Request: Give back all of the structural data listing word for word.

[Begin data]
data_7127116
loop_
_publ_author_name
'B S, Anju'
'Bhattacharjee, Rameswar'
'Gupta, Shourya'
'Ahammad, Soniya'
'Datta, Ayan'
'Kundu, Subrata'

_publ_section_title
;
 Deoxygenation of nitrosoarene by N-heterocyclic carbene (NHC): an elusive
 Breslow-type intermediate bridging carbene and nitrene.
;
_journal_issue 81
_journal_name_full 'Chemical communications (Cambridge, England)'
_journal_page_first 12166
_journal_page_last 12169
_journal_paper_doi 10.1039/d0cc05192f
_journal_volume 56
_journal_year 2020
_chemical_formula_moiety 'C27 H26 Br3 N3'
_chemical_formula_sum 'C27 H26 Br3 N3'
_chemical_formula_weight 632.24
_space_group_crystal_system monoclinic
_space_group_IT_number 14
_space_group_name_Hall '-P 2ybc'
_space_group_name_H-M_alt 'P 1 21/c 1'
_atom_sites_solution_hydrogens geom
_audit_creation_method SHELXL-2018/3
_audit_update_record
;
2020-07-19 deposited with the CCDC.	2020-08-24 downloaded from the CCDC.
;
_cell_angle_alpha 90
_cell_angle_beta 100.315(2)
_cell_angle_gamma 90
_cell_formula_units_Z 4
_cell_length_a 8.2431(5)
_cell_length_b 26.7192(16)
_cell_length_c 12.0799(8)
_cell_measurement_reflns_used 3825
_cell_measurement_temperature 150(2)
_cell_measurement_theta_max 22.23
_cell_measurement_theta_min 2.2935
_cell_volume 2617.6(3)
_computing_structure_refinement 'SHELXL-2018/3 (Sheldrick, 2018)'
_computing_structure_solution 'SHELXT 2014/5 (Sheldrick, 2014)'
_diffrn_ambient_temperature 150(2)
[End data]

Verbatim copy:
data_7127116
loop_
_publ_author_name
'B S, Anju'
'Bhattacharjee, Rameswar'
'Gupta, Shourya'
'Ahammad, Soniya'
'Datta, Ayan'
'Kundu, Subrata'

_publ_section_title
;
 Deoxygenation of nitrosoarene by N-heterocyclic carbene (NHC): an elusive
 Breslow-type intermediate bridging carbene and nitrene.
;
_journal_issue 81
_journal_name_full 'Chemical communications (Cambridge, England)'
_journal_page_first 12166
_journal_page_last 12169
_journal_paper_doi 10.1039/d0cc05192f
_journal_volume 56
_journal_year 2020
_chemical_formula_moiety 'C27 H26 Br3 N3'
_chemical_formula_sum 'C27 H26 Br3 N3'
_chemical_formula_weight 632.24
_space_group_crystal_system monoclinic
_space_group_IT_number 14
_space_group_name_Hall '-P 2ybc'
_space_group_name_H-M_alt 'P 1 21/c 1'
_atom_sites_solution_hydrogens geom
_audit_creation_method SHELXL-2018/3
_audit_update_record
;
2020-07-19 deposited with the CCDC.	2020-08-24 downloaded from the CCDC.
;
_cell_angle_alpha 90
_cell_angle_beta 100.315(2)
_cell_angle_gamma 90
_cell_formula_units_Z 4
_cell_length_a 8.2431(5)
_cell_length_b 26.7192(16)
_cell_length_c 12.0799(8)
_cell_measurement_reflns_used 3825
_cell_measurement_temperature 150(2)
_cell_measurement_theta_max 22.23
_cell_measurement_theta_min 2.2935
_cell_volume 2617.6(3)
_computing_structure_refinement 'SHELXL-2018/3 (Sheldrick, 2018)'
_computing_structure_solution 'SHELXT 2014/5 (Sheldrick, 2014)'
_diffrn_ambient_temperature 150(2)